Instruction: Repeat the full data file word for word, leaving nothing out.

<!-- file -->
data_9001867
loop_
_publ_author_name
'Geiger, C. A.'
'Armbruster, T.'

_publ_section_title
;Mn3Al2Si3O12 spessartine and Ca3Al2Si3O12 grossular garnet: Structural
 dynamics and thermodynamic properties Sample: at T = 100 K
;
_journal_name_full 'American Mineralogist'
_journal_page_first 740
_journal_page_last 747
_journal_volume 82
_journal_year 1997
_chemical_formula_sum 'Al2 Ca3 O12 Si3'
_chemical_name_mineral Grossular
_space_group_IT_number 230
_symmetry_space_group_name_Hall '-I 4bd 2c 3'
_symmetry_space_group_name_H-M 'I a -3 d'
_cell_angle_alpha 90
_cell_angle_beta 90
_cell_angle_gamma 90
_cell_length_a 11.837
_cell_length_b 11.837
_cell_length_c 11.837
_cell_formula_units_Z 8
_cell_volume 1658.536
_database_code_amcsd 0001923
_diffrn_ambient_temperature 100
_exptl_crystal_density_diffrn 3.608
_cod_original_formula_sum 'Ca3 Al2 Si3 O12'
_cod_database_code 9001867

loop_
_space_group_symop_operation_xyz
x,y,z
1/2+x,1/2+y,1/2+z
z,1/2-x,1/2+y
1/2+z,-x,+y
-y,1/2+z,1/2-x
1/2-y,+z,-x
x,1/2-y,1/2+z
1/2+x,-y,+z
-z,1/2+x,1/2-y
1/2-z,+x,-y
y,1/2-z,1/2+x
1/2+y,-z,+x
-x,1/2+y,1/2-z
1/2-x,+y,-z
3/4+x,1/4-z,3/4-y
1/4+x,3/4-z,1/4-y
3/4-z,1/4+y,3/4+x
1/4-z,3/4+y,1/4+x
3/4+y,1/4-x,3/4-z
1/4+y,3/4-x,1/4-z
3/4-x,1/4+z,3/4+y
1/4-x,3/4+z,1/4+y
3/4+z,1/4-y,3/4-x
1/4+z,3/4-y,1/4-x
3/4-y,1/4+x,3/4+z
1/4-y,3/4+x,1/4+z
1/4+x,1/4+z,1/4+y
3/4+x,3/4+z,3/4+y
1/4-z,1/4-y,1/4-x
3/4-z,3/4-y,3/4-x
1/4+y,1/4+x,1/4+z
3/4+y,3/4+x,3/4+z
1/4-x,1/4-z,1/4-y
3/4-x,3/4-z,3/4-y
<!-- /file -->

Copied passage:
data_9001867
loop_
_publ_author_name
'Geiger, C. A.'
'Armbruster, T.'

_publ_section_title
;Mn3Al2Si3O12 spessartine and Ca3Al2Si3O12 grossular garnet: Structural
 dynamics and thermodynamic properties Sample: at T = 100 K
;
_journal_name_full 'American Mineralogist'
_journal_page_first 740
_journal_page_last 747
_journal_volume 82
_journal_year 1997
_chemical_formula_sum 'Al2 Ca3 O12 Si3'
_chemical_name_mineral Grossular
_space_group_IT_number 230
_symmetry_space_group_name_Hall '-I 4bd 2c 3'
_symmetry_space_group_name_H-M 'I a -3 d'
_cell_angle_alpha 90
_cell_angle_beta 90
_cell_angle_gamma 90
_cell_length_a 11.837
_cell_length_b 11.837
_cell_length_c 11.837
_cell_formula_units_Z 8
_cell_volume 1658.536
_database_code_amcsd 0001923
_diffrn_ambient_temperature 100
_exptl_crystal_density_diffrn 3.608
_cod_original_formula_sum 'Ca3 Al2 Si3 O12'
_cod_database_code 9001867

loop_
_space_group_symop_operation_xyz
x,y,z
1/2+x,1/2+y,1/2+z
z,1/2-x,1/2+y
1/2+z,-x,+y
-y,1/2+z,1/2-x
1/2-y,+z,-x
x,1/2-y,1/2+z
1/2+x,-y,+z
-z,1/2+x,1/2-y
1/2-z,+x,-y
y,1/2-z,1/2+x
1/2+y,-z,+x
-x,1/2+y,1/2-z
1/2-x,+y,-z
3/4+x,1/4-z,3/4-y
1/4+x,3/4-z,1/4-y
3/4-z,1/4+y,3/4+x
1/4-z,3/4+y,1/4+x
3/4+y,1/4-x,3/4-z
1/4+y,3/4-x,1/4-z
3/4-x,1/4+z,3/4+y
1/4-x,3/4+z,1/4+y
3/4+z,1/4-y,3/4-x
1/4+z,3/4-y,1/4-x
3/4-y,1/4+x,3/4+z
1/4-y,3/4+x,1/4+z
1/4+x,1/4+z,1/4+y
3/4+x,3/4+z,3/4+y
1/4-z,1/4-y,1/4-x
3/4-z,3/4-y,3/4-x
1/4+y,1/4+x,1/4+z
3/4+y,3/4+x,3/4+z
1/4-x,1/4-z,1/4-y
3/4-x,3/4-z,3/4-y